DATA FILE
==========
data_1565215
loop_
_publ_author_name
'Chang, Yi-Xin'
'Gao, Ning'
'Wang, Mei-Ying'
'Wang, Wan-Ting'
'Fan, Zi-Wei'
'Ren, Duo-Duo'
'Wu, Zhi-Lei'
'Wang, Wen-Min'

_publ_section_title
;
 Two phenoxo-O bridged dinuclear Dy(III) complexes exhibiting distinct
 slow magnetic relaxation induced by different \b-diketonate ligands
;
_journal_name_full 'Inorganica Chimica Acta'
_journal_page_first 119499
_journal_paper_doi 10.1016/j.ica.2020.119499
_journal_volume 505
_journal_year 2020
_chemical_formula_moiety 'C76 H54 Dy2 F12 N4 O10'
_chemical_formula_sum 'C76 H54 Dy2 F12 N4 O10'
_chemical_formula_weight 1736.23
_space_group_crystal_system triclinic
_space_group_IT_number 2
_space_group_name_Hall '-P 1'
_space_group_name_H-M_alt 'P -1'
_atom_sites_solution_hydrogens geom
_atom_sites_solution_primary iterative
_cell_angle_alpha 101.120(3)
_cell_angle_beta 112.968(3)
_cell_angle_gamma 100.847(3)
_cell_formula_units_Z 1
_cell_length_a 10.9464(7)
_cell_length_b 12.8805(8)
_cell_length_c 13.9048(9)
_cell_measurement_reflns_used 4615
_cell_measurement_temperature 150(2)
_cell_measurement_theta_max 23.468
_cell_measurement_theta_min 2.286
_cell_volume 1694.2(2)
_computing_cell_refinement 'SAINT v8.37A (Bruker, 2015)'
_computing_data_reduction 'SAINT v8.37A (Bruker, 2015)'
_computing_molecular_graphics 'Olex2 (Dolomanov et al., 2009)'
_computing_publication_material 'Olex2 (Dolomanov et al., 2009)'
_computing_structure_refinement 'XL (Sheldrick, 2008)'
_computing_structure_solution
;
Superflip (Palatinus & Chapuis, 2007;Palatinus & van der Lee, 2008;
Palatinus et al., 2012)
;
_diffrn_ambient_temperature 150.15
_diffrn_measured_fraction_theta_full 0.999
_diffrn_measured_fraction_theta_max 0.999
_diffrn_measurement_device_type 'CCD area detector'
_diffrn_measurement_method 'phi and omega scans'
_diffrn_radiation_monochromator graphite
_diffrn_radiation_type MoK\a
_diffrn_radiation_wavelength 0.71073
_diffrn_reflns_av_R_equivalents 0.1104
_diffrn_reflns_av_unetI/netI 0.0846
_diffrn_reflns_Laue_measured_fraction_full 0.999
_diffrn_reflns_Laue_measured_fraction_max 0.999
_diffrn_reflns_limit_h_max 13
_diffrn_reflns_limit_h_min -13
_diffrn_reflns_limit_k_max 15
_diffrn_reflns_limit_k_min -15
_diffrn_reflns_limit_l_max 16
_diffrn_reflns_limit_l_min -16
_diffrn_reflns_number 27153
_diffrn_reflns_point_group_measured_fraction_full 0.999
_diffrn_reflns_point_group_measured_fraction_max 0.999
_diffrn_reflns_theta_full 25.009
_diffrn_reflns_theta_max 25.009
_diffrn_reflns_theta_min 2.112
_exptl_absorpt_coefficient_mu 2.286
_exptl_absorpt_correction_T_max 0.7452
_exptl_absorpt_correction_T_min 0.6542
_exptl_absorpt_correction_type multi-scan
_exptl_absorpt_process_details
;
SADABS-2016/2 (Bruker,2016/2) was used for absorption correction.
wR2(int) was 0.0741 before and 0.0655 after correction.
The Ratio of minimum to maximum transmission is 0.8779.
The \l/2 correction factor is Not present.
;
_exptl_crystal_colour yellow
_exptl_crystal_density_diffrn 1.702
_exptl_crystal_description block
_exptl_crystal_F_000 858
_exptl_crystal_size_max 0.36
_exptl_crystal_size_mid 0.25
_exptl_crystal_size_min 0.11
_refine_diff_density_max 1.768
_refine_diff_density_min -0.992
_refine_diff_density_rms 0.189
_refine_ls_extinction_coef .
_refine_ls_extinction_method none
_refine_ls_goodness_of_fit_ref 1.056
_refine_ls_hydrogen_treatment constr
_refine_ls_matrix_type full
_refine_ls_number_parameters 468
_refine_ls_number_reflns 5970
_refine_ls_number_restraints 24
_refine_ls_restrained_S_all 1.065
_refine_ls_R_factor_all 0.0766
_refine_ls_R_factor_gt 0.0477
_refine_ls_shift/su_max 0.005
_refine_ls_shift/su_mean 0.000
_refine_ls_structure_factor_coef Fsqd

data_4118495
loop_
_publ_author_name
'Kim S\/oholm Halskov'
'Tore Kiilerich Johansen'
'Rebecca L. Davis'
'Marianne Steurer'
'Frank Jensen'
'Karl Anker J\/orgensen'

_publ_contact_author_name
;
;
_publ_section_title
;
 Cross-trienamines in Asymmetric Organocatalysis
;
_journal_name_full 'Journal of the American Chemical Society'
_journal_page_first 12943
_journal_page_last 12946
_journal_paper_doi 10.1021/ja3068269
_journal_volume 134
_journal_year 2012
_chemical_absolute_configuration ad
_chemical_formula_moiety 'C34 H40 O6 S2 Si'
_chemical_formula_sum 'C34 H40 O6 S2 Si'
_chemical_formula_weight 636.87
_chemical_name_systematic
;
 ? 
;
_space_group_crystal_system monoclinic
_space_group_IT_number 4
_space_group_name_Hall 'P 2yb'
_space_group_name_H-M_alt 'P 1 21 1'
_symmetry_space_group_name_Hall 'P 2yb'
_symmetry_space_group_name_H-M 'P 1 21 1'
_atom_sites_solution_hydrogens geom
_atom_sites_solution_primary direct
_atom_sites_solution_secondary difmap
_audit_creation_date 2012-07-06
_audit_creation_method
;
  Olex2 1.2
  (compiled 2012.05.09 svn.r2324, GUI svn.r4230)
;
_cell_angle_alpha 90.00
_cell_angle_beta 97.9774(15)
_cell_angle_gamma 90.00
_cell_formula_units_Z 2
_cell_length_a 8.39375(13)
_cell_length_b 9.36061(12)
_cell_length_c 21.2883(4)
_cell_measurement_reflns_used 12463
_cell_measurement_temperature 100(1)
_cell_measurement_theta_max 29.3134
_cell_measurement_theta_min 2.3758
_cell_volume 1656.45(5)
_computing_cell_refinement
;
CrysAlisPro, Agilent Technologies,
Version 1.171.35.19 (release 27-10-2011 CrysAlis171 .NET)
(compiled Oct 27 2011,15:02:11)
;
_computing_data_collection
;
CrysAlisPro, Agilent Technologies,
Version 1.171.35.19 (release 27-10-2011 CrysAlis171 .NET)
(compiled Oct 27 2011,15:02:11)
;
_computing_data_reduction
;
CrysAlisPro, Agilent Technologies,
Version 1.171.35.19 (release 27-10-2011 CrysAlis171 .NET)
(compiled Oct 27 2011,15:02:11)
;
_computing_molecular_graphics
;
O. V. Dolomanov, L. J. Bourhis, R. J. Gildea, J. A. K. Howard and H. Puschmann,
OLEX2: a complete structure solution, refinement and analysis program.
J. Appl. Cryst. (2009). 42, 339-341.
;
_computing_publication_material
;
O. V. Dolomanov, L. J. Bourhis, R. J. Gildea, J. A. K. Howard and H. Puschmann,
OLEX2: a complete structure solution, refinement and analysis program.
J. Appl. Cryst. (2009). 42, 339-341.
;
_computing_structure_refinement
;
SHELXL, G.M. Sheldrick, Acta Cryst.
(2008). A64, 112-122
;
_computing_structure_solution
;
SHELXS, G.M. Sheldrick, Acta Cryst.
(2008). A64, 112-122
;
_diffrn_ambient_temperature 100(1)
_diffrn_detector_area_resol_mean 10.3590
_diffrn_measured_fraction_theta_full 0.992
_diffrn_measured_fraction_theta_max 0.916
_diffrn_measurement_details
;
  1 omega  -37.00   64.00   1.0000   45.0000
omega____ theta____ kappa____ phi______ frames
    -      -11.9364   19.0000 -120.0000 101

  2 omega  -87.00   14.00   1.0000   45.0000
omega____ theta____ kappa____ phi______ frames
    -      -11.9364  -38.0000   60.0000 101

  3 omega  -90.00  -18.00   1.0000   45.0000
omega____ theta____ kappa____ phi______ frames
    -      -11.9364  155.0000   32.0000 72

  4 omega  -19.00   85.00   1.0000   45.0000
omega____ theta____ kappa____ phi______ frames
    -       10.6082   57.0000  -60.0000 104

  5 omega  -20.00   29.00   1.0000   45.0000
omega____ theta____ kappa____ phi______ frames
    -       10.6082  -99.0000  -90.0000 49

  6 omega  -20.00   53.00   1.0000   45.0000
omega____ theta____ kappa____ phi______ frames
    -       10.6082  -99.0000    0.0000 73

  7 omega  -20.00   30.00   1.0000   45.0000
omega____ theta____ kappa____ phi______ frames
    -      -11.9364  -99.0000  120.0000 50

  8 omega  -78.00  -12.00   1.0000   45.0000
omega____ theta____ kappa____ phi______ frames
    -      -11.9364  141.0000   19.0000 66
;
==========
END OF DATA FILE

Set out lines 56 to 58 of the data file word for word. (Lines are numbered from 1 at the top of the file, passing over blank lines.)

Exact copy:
_diffrn_measurement_device_type 'CCD area detector'
_diffrn_measurement_method 'phi and omega scans'
_diffrn_radiation_monochromator graphite